How To Fix the iPad WiFi Problems

April 6, 2010, By Sanjeev Ramachandran

WiFi problems seem to be taking the sheen out of Apple’s wonder tablet, at least for the time being. Post-excitement of having sold more than 300,000 units on debut day, the iPad is now fighting a battle to keep WiFi glitch at bay. If you are someone who owns an iPad and are put to test with a certain WiFi hassle, it is necessary that you need to figure out what has gone wrong.  

The glitch, by and large, is that you are unable to keep the WiFi connection that is problematically unstable. While a handful of users have complained of very weak WiFi signal in their iPad even after standing close to a WLAN router, some others say that they suspect the poor placement of the WiFi antenna. Many others are irked by what they believe is a software issue that causes WiFi problems.

Apple has finally admitted to the WiFi hassles. The company has said that having a third-party WiFi router that supports both the 2.4-GHz and 5-GHz bands may be subject to a connectivity problem. The company has suggested that it would be good if users setup different SSIDs for each band’s network. It would be better if it can be ensured that each network uses the same security type.

So what do you need to do to do away with the WiFi connectivity hassle? Suggestions are that updating your router’s firmware before attempting to connect an iPad to a home network could help. The point is that the latest version of the firmware needs to be picked so that the router is functioning at full capability.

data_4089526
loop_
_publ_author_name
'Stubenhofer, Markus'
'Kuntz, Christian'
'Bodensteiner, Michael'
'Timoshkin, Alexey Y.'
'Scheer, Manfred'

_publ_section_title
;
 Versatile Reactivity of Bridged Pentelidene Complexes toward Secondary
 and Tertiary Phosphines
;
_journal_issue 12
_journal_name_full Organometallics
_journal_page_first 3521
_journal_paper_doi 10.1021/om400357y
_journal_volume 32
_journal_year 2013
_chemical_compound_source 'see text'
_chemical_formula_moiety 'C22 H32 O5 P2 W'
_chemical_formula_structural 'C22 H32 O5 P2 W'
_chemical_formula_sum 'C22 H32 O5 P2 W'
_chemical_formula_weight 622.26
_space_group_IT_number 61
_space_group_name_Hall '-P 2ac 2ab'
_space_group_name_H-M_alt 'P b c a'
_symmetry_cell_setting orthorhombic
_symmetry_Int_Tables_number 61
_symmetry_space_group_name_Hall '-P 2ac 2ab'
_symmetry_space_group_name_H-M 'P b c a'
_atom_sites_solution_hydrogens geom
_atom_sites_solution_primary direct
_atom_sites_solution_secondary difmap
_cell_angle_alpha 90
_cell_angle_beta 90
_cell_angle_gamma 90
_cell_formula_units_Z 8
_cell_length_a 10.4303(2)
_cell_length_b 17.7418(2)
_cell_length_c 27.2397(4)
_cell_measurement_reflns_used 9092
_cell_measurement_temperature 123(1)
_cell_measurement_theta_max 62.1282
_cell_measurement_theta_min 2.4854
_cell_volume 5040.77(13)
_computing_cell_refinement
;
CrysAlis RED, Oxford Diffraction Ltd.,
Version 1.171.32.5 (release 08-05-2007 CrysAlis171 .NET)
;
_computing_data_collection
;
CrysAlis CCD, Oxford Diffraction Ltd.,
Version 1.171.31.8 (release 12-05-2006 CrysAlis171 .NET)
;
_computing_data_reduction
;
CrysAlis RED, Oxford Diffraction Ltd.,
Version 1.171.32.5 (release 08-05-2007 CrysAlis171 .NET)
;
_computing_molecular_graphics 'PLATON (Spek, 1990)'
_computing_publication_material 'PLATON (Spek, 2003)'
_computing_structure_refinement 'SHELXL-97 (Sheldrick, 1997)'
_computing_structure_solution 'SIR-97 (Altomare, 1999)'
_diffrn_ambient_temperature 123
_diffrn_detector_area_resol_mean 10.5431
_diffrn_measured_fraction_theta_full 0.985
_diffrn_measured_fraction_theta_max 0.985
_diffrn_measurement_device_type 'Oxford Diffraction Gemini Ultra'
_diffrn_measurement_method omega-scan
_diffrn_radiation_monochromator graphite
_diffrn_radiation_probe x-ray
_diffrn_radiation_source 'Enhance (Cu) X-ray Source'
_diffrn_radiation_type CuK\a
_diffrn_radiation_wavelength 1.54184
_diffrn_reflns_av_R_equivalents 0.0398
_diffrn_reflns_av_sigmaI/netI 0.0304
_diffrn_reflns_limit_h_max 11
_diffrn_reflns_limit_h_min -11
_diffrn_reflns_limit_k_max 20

Another reason for unreliable connectivity could be that you are using your iPad close to devices such as microwaves, cordless phones, baby monitors, wireless keyboards, or Bluetooth devices. Close proximity to these gadgets could cause interference on your iPad’s  WiFi signal.  So try stepping away from them.

Yet another remedial measure could be to try and set your router to operate on one 802.11 standard. As the iPad is available with support for 802.11n, it would be better that your router matches that standard.

Life with an iPad could be made better if you could also rename your networks. It has been revealed that Apple has suggested creation of separate WiFi network names to identify each band, by adding one or more characters to the current network name.

One important measure could be to change your router’s security encryption too so that WiFi works proper. Though it is a known fact that WPA and WPA2 encryption is more secure than WEP, it has also been pointed out that changing to a different encryption setting could help at times like these. Apple has also mooted using the same security settings across the entire network. Try these quick fixes and you might see a difference.

(Via PCMag)

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